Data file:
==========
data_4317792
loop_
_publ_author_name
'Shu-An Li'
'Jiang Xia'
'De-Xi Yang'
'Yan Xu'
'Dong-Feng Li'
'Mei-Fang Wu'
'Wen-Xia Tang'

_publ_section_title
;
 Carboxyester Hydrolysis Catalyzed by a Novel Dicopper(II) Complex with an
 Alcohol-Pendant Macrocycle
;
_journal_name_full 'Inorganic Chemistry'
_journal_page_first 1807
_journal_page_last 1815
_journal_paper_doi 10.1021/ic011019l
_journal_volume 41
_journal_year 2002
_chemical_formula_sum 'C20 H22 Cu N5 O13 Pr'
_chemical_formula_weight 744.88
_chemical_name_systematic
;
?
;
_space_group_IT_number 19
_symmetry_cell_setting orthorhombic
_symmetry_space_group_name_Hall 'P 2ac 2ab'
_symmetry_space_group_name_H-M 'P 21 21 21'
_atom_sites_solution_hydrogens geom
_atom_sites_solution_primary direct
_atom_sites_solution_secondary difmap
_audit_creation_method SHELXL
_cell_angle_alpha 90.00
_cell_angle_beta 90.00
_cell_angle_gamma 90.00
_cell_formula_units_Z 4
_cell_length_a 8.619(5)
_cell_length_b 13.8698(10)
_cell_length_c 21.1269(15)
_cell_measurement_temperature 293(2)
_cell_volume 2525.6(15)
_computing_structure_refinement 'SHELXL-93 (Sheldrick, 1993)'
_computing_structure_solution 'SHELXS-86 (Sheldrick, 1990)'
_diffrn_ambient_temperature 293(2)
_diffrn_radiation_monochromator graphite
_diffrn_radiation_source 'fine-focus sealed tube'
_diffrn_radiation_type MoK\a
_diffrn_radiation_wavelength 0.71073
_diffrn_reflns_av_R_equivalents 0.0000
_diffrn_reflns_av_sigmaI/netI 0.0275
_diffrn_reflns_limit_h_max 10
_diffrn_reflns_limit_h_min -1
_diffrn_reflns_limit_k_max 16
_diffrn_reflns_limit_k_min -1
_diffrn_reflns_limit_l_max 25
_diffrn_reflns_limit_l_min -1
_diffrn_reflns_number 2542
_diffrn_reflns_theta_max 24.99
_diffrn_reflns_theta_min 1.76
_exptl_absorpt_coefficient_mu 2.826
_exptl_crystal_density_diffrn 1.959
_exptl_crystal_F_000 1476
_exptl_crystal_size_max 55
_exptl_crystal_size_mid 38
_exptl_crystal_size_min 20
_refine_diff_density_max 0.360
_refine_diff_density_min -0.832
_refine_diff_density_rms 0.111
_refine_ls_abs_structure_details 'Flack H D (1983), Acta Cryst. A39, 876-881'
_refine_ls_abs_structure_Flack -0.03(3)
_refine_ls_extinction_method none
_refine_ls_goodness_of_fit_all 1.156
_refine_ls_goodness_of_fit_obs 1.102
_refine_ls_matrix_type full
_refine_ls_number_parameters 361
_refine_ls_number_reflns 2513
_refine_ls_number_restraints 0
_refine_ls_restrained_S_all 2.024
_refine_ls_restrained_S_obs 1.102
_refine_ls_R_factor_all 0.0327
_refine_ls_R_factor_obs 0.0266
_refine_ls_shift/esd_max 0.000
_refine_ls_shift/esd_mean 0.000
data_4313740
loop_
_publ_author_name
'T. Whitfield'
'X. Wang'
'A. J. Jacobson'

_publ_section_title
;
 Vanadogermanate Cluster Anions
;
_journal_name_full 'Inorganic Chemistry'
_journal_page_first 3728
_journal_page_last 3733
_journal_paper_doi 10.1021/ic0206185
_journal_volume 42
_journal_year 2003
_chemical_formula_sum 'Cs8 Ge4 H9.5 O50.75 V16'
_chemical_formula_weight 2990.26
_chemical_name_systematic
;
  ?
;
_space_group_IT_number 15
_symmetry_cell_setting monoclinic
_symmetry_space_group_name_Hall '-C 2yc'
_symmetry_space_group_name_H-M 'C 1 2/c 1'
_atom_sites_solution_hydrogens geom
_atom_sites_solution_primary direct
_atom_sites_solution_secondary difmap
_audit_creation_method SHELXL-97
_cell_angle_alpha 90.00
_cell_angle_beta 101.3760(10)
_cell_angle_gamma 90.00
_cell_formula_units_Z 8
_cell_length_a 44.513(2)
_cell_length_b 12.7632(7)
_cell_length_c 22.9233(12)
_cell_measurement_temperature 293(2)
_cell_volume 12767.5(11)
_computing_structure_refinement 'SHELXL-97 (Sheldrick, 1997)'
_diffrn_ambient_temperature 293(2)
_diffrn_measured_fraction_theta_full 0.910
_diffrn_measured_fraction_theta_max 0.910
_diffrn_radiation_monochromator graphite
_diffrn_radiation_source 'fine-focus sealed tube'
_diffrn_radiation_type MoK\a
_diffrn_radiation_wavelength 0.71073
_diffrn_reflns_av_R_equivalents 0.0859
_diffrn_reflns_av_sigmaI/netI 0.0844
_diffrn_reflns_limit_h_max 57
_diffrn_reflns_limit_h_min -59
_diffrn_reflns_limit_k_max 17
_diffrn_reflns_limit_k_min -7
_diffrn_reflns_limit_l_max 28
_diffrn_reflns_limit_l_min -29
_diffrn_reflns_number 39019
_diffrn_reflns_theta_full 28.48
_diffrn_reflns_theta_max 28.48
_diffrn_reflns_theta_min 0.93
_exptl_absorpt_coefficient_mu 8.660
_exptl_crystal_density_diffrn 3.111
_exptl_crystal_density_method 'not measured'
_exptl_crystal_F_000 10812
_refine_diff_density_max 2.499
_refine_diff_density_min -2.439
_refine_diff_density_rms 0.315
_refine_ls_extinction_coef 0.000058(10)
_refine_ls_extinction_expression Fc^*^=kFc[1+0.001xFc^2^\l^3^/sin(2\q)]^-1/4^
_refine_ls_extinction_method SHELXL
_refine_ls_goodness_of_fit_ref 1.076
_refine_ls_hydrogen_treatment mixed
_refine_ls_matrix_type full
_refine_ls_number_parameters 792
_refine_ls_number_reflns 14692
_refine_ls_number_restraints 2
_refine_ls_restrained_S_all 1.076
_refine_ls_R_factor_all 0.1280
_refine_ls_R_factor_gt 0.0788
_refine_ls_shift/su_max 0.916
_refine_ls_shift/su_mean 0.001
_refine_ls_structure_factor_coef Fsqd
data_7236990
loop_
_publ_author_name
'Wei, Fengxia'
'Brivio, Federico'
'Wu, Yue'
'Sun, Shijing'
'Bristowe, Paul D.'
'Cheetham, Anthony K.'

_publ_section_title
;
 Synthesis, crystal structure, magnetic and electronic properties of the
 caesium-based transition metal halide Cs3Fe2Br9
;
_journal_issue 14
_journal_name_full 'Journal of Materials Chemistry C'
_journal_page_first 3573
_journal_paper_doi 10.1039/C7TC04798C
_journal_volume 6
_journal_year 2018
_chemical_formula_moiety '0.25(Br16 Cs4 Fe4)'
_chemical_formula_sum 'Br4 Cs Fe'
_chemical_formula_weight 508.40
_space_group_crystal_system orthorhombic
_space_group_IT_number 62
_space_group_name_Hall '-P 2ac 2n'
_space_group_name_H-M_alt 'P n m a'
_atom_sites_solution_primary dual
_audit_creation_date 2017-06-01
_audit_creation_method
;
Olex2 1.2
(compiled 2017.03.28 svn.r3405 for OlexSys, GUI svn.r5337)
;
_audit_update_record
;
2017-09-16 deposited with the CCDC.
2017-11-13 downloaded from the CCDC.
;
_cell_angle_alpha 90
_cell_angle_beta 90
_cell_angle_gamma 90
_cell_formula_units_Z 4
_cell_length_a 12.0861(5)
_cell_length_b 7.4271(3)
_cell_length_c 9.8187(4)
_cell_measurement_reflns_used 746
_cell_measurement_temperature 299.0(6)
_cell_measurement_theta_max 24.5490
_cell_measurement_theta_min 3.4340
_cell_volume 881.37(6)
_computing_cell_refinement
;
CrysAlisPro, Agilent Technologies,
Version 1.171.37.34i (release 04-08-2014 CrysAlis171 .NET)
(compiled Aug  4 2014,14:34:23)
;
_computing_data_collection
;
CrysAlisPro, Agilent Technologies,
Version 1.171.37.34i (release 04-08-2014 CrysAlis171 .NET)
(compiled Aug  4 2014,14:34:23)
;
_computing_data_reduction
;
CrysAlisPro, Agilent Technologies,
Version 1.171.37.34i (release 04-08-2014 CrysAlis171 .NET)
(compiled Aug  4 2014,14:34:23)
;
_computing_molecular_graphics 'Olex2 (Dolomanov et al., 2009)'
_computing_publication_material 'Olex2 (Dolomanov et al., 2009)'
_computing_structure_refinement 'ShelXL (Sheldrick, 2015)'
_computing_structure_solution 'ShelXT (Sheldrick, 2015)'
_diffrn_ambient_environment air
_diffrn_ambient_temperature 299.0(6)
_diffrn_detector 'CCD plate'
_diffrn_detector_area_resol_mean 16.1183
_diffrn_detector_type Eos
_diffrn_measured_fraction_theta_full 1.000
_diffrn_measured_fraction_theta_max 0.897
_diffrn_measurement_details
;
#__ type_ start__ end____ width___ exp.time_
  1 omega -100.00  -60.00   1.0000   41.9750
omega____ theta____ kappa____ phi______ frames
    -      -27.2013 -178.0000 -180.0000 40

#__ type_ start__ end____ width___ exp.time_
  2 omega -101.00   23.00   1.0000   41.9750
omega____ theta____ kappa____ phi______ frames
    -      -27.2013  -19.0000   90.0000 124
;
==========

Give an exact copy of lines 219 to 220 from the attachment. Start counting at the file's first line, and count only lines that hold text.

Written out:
_computing_cell_refinement
;